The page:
The Frick Collection
Goya's Last Works
 
Special Exhibition: The Arnhold Collection of Meissen Porcelain
 
:: The Japanese Palace of Augustus the Strong: Royal Ambition and Collecting Traditions in Dresden

:: The Arnhold Collection: From Dresden to New York

:: The Royal Porcelain Manufactory of Saxony,
c. 1710–13: “Red Porcelain” Production


:: The Royal Porcelain Manufactory of Saxony,
c. 1713–50: The New Medium, Court Culture, and European Tastes


:: The Royal Porcelain Manufactory of Saxony,
c. 1720-50: Chinoiserie Style, the Marchands- Merciers, and the Independent Decorators


The Arnhold Collection of Meissen Porcelain, 1710–50
March 25, 2008, through June 29, 2008

  Great Bustard, Meissen porcelain, 1732, Modeled by Johann Gottlieb Kirchner (1706??) Signed a. s. [for the former Andreas Schiefer (prob. 1690?1761)] Ex. Coll. August II, Elector of Saxony and King of Poland, Japanese Palace, Dresden 1935.248. Photo: Maggie Nimkin
 

Great Bustard, Meissen porcelain, 1732, Modeled by Johann Gottlieb Kirchner (1706–?) Signed a. s. [for the former Andreas Schiefer (prob. 1690–1761)] Ex. Coll. August II, Elector of Saxony and King of Poland, Japanese Palace, Dresden 1935.248. Photo: Maggie Nimkin

The Japanese Palace of Augustus the Strong: Royal Ambition and Collecting Traditions in Dresden

Although the recipe for manufacturing true porcelain was developed in China by the sixth century, it remained a mystery in the West until the discovery of the formula for creating high-temperature clays in 1708 by the alchemist Johann Friedrich Böttger (1682–1719) under the patronage of August II (1670–1733), Elector of Saxony and King of Poland. In 1710 the royal manufactory was officially founded within the walls of the Albrechtsburg castle in the town of Meissen, fifteen miles upriver from the Saxon capital city of Dresden. After nearly three hundred years of continuous operation, the products of this prestigious state industry are commonly known as “Meissen porcelain” by scholars and collectors alike.

Nicolas de Largillierre 1656?1746) Augustus the Strong, Elector of Saxony and King of Poland,  1714?15, oil on canvas, The Nelson-Atkins Museum of Art, Kansas City, Missouri (Purchase: Nelson Trust)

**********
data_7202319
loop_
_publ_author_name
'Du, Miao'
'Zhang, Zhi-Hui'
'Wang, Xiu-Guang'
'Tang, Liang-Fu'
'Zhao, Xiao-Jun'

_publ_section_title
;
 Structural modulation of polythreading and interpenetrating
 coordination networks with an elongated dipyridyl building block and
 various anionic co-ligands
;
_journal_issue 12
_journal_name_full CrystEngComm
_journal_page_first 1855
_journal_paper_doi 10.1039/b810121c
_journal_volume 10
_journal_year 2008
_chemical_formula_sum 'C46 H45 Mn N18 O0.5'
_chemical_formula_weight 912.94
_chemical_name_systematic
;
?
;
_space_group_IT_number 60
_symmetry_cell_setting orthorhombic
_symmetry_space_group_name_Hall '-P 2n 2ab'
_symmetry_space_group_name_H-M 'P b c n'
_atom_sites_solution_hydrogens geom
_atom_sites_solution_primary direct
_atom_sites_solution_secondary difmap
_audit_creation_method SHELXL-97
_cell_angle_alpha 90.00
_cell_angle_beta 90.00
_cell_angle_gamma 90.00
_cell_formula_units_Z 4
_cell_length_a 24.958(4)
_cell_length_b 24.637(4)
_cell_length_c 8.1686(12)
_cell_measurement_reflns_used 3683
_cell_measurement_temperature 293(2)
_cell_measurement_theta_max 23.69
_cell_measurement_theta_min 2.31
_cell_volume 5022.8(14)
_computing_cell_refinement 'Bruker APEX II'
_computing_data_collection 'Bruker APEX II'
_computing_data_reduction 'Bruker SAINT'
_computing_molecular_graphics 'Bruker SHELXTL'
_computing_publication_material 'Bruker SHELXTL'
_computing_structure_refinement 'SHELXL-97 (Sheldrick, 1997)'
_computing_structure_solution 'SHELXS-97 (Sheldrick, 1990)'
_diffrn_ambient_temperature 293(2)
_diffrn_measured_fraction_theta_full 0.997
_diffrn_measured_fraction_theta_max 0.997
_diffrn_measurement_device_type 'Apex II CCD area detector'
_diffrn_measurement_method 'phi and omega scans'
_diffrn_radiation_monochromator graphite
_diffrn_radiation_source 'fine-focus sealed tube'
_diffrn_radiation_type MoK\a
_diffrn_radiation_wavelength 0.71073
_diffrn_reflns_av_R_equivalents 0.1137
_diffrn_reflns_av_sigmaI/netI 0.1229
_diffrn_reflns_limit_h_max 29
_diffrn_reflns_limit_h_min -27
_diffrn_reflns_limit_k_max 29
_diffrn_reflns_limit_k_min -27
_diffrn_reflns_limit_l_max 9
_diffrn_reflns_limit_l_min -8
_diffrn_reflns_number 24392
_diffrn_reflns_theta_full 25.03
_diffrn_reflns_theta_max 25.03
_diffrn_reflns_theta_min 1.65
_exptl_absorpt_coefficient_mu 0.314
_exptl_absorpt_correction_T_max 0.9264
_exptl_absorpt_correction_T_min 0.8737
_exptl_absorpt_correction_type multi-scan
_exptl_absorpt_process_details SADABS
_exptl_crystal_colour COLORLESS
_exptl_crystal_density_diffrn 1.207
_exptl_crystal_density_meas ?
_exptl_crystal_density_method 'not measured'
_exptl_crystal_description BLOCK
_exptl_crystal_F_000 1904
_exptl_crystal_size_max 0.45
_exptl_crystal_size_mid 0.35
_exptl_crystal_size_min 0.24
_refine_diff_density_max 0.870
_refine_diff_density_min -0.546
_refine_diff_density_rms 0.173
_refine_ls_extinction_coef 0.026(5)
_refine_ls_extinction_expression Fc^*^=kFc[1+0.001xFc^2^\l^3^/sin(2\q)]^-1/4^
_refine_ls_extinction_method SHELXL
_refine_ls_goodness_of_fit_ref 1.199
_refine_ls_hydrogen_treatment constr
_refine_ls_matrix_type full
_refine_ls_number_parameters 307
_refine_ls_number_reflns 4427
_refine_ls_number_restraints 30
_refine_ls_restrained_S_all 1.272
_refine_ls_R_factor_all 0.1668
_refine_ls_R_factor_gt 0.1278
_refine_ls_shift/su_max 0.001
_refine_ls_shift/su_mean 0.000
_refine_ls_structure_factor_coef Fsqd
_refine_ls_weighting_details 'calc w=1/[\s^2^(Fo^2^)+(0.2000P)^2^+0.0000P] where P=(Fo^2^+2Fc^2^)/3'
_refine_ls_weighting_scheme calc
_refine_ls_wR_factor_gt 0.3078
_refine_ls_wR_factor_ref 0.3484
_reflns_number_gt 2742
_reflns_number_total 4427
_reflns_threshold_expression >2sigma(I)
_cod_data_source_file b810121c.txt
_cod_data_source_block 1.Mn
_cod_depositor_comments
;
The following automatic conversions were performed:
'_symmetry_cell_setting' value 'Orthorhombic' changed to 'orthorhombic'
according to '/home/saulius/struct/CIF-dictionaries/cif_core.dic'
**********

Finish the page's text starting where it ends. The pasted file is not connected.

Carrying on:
Nicolas de Largillierre 1656–1746)
Augustus the Strong, Elector of Saxony and King of Poland,
1714–15, oil on canvas, The Nelson-Atkins Museum of Art, Kansas City, Missouri (Purchase: Nelson Trust)

 

Possessed of a legendary “maladie de porcelaine,” the king, who is better known as Augustus the Strong, had by 1719 amassed more than twenty thousand pieces of Chinese and Japanese porcelain for the decoration of the Japanese Palace, the small pleasure palace on the banks of the Elbe River that he acquired to showcase his vast holdings in Dutch-style porcelain rooms. Ten years later, the palace was rebuilt and extended to create a new set of state apartments where specially commissioned porcelain from the royal Meissen manufactory would reign supreme. Plans for the furnishing of the new building were abandoned by his son, however, who succeeded his father on the electoral throne of Poland in 1734. August III (1696–1763) left the direction of the manufactory in the capable hands of his ministers, Count Sulkowski and Count Brühl, who oversaw the development of porcelain table services and porcelain figures and expanded the use of Meissen porcelain as a diplomatic gift of such distinction it quickly attained the status of “white gold.” There was also a burgeoning market for luxury items and lesser wares, with the French marchands-merciers (luxury dealers) notably ordering customized products for their wealthy clientele besides creating a fashion for mounted Meissen figures.

  Pair of Vases, Meissen porcelain, c. 1725?30, Marked AR [Augustus Rex] 1993.291a,b. Photo: Maggie Nimkin
 

Pair of Vases, Meissen porcelain, c. 1725–30, Marked AR [Augustus Rex] 1993.291a,b. Photo: Maggie Nimkin

The thousands of pieces of Meissen porcelain produced for the furnishing of the Japanese Palace, including colorfully painted vases for the chimneypieces, extensive tablewares and tea, coffee, and chocolate services for wall arrangements, and a unique menagerie of life-size porcelain animals and birds for the Long Gallery went into storage until their redisplay in 1875 in the old royal picture gallery, the Johanneum. The Meissen and Asian porcelains and all the interior fittings and furnishings were periodically counted, resulting in three monumental inventories undertaken in 1721, 1770, and 1779. When the art treasures of Dresden were returned to the fire-bombed city by the Russians in the 1950s, the porcelain collection was installed in one of the wings of the famous Zwinger, the baroque orangerie commissioned by Augustus the Strong where the Porzellansammlung (Porcelain Collection) is found today.

The Arnhold Collection of Meissen Porcelain, 1710–50, was organized for The Frick Collection by Director Anne L. Poulet and Maureen Cassidy-Geiger, guest curator of the exhibition. It is accompanied by a fully illustrated catalogue, published by The Frick Collection in association with D Giles Unlimited, London, available in mid-April in the Museum Shop and online at shopfrick.org.

The exhibition is made possible, in part, by the generous support of the Arnhold Foundation.

 

 

The Arnhold Collection of Meissen Porcelain, 1710-50 Teapot, Meissen porcelain, c. 1725– 30, decoration attributed to Ignaz Preissler, c. 1725–30; 2001.468, photo: Maggie Nimkin Teapot and Cover, Meissen porcelain; c. 1725-30; h: 15.2 cm, without cover, to tip of handle h: 13.7 cm; The Arnhold Collection; photo: Maggie Nimkin Stand, Meissen porcelain, c. 1730, 2001.435, photo: Maggie NimkinCoffee Pot with Cover, Meissen stoneware, c. 1710–13, engraving executed in Dresden or Bohemia, 2001.449 (photo: Maggie Nimkin)